After 3 Pedestrian Deaths, IDOT Ignores Beach Park’s Pleas for Safety Improvements

The intersection of Yorkhouse Road and Sheridan, where a man was fatally struck on Monday, has a bus stop (left) but no sidewalks or crosswalks. Image: Google Street View
The intersection of Yorkhouse Road and Sheridan, where a man was fatally struck on Monday, has a bus stop (left) but no sidewalks or crosswalks. Image: Google Street View

City officials in north-suburban Beach Park deserve credit for working to create safer conditions for pedestrians on Sheridan Road in the facing of grinding obstructionism from the Illinois Department of Transportation. The state, which has jurisdiction over the five-lane highway, is refusing to lift a finger to improve safety, despite the fact there have been four pedestrian crashes on Sheridan within the Village over the last 15 months, three of them fatal.

According to a Chicago Tribune report, Beach Park leaders have repeatedly requested better lighting, a pedestrian-activated east-west crossing signal, and other safety infrastructure but have gotten no response from IDOT. The state has even ignored requests from the village for permits so that locals can make the improvements themselves.

Most recently, on Monday at 8:43 p.m. a pick-up truck driver fatally struck a 54-year old man who was crossing Sheridan north of Yorkhouse Road..

[Although I appreciate the reporter’s efforts to bring us this story, it must be noted that the article mentions that two of the victims were wearing “dark” and/or “non-contrasting” clothing, which is victim blaming. There’s no law against walking in dark clothing and pedestrians, like drivers, should be able to wear normal street clothes without being endangered. If a driver can’t brake in time to avoid killing a person in the roadway, it generally means they’re going too fast, aren’t paying sufficient attention, the street design and infrastructure is unsafe, or there’s some combination of the three factors.]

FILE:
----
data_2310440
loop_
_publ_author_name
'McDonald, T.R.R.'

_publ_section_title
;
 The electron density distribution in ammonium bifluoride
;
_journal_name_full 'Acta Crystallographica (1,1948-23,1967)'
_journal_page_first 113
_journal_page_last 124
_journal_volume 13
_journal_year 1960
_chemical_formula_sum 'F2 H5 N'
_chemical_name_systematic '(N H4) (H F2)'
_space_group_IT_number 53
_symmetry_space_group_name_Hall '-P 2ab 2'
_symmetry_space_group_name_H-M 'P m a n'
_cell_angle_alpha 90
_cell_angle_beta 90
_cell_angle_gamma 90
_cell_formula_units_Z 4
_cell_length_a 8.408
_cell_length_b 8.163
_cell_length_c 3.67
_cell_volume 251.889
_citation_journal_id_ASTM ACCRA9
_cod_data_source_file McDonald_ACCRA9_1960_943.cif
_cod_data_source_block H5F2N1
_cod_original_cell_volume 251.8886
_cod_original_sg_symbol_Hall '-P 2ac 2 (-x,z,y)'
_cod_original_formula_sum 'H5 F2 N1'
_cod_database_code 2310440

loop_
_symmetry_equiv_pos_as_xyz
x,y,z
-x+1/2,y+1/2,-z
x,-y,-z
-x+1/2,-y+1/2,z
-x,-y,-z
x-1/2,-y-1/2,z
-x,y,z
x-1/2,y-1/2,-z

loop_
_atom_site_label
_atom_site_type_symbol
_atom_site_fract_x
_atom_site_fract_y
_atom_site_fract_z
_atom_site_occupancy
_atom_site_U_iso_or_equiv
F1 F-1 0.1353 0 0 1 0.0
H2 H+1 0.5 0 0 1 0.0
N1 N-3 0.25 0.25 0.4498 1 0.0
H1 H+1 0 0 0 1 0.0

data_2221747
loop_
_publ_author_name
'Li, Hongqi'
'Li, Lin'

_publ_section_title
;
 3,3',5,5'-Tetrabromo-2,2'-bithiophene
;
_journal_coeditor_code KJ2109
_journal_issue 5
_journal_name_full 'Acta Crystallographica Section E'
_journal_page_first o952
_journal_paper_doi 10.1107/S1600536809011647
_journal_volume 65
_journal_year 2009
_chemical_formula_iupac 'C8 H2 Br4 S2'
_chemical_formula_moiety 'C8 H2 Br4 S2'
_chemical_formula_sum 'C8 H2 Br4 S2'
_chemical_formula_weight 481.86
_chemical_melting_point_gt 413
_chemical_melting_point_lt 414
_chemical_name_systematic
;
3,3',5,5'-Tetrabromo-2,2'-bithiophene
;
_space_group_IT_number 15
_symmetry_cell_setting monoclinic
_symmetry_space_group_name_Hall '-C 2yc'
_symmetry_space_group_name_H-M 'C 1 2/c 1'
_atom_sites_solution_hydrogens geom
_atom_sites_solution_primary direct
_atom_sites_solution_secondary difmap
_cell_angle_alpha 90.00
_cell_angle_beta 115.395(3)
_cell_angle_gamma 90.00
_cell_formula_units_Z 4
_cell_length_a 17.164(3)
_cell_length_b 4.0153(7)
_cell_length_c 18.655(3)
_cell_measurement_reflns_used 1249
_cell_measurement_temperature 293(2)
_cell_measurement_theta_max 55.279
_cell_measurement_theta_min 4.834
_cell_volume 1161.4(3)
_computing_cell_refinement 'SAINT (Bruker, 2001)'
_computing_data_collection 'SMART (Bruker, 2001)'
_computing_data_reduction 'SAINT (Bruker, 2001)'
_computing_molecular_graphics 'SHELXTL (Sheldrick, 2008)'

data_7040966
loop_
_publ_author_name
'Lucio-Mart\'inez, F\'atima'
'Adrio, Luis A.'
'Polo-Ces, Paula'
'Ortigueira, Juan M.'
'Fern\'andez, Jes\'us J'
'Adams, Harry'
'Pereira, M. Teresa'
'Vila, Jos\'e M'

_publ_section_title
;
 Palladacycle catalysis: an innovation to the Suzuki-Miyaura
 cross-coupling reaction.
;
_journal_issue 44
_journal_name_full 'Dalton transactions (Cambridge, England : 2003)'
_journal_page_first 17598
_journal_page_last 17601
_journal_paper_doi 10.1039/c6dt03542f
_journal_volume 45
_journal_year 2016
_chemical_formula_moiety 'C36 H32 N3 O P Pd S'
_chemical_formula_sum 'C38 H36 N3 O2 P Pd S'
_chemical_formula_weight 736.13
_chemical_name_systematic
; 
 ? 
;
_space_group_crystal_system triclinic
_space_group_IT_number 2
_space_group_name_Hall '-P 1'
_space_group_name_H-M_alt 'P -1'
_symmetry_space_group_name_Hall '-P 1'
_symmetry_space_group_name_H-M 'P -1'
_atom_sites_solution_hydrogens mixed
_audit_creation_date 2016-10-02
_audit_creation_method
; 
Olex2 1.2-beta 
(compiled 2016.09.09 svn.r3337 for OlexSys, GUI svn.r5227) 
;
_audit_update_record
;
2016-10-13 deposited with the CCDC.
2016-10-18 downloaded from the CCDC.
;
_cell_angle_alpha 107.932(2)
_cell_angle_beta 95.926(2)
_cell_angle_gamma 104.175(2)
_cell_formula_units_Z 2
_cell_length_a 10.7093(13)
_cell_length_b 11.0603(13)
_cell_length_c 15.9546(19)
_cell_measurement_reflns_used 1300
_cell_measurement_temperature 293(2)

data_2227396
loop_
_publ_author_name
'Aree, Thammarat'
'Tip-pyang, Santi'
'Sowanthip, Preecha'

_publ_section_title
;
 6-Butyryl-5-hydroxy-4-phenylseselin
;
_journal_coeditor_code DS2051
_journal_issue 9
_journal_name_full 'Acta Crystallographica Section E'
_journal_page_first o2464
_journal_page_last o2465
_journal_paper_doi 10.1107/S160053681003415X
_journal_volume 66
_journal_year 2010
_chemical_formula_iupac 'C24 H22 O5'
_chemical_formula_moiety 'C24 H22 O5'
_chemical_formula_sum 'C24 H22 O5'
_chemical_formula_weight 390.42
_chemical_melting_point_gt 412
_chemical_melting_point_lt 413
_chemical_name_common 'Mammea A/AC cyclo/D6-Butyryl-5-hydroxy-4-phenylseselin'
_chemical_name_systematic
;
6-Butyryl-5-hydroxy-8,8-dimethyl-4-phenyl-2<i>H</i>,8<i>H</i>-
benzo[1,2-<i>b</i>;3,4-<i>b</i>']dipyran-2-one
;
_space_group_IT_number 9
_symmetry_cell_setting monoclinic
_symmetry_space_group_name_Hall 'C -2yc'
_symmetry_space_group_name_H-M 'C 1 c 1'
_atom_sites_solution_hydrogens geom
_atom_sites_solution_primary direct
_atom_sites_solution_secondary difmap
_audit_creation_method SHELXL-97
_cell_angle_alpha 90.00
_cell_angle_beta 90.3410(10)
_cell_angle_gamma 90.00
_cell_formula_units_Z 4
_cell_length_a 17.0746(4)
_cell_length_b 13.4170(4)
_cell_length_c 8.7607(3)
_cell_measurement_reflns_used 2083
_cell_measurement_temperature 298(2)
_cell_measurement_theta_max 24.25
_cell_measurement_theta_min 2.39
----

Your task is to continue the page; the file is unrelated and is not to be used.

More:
Back in November, Beach Park officials tried to get IDOT to take action after another man was struck by two different drivers while crossing a mile north at Beach Road and Sheridan, an intersection that has no street lighting.

Beach Park had been trying to improve the lighting on a two-mile stretch of Sheridan ever since another pedestrian was killed on Sheridan in October 2015. A statement from the village on November 2016 noted that plans had been officially submitted to IDOT for a signalized pedestrian crosswalk on Sheridan.

“My frustration, our frustration as a village is that all of the projects are being held up by IDOT,” village administrator Jon Kindseth told the Tribune this week. “We have a private development for a gas station back in October of 2014 and the plans still aren’t approved. We submitted plans for improvement in July of last year and have heard nothing. Just give me a response, just give me something.” He added that IDOT has ignored requests for safety improvements for years, so the state budget crisis is no excuse for their inaction.

Kindseth noted that the Beach/Sheridan intersection has sidewalks and several business, but no crosswalks. At Yorkhouse/Sheridan there aren’t even sidewalks, even though there’s a bus stop at the intersection.

The Beach Park leaders have contacted their representatives in Springfield, as well as the governor’s office, about IDOT’s inaction, but there’s been no change.

“We had submitted to IDOT in July of last year, in advance of both of these incidents, plans for pedestrian facilities down both sides of Sheridan Road, along with a signalized crosswalk,” Kindseth told the Tribune. “To date, we still have not received any feedback on this permit.” Asked about the delay, an IDOT spokeswoman gave a non-answer.

The Beach Park officials are so fed up with this situation that they’re considering making the improvements without the necessary state permits and just paying any resulting fines. “It’s gotten to that point,” Kindseth said “It might be the only way to get something done. Let’s make the improvements and get it over with. That’s our goal.”

The reasons for IDOT’s inaction are mysteriosu. Perhaps their resistance to the installation of a pedestrian-activated crossing signal is born out of their tendency to prioritize keeping traffic flowing over the safety of vulnerable road users.

One thing’s for sure. If the state shamefully continues to ignore Beach Park’s pleas for pedestrian improvements, the next time a person is fatally struck on Sheridan Road in the village, IDOT officials will have blood on their hands.


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